After decades of decline, US prices rose about 2.5 percent a year from 1897 to World War I and then more than doubled between 1914 and 1920. Popular explanations for these events can be studied via editorials and editorial cartoons, which reflected and contributed to an outpouring of public concern. While economists then and now adduced monetary causes for the price increases, popular theories blamed the tariff, monopolies, middlemen, profiteers, supply and demand, lazy farmers, incompetent housewives, and more. These explanations supported important political positions, and they had significant consequences, because worries over the high cost of living more powerfully shaped Progressive era public policy than has been appreciated. Tariff reduction, parcel post, antitrust prosecution, cold storage legislation, farm credit, standardization of weights and measures, and other reforms were importantly motivated by worries over high prices. Thus, apparently incorrect public understanding of economic events can sometimes lead to desirable public policies.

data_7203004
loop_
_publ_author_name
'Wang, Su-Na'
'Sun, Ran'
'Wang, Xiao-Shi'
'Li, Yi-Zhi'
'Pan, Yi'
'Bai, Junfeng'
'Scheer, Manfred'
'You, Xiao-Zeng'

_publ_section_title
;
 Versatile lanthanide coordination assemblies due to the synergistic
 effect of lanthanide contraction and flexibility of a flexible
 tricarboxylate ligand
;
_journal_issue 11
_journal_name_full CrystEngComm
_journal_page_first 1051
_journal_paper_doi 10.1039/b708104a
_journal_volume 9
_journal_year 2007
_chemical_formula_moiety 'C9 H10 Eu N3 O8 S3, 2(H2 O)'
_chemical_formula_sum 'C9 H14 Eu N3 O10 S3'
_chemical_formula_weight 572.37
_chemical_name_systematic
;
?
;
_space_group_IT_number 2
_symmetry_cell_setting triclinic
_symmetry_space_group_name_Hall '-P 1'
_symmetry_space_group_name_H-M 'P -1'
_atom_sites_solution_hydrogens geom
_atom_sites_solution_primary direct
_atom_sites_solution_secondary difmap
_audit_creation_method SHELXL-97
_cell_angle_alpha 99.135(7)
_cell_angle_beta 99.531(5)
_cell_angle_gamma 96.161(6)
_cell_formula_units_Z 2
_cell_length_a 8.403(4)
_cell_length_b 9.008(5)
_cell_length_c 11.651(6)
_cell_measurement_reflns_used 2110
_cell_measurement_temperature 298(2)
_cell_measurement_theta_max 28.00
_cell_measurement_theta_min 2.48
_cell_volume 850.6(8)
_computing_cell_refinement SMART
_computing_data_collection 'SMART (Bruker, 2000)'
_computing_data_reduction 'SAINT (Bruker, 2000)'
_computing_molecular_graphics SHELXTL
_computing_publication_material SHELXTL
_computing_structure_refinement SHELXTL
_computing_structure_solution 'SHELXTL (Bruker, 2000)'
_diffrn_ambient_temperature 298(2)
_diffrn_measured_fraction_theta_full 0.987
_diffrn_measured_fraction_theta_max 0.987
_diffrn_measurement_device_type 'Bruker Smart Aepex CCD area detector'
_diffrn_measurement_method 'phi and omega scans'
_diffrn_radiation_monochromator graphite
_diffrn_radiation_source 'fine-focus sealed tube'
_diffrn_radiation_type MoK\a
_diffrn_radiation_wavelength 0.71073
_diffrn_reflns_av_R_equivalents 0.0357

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Research Article| November 01 2013
Tariffs and Trusts, Profiteers and Middlemen: Popular Explanations for the High Cost of Living, 1897-1920
History of Political Economy (2013) 45 (4): 693–746.
Mark Aldrich; Tariffs and Trusts, Profiteers and Middlemen: Popular Explanations for the High Cost of Living, 1897-1920. History of Political Economy 1 November 2013; 45 (4): 693–746. doi: https://doi.org/10.1215/00182702-2369967
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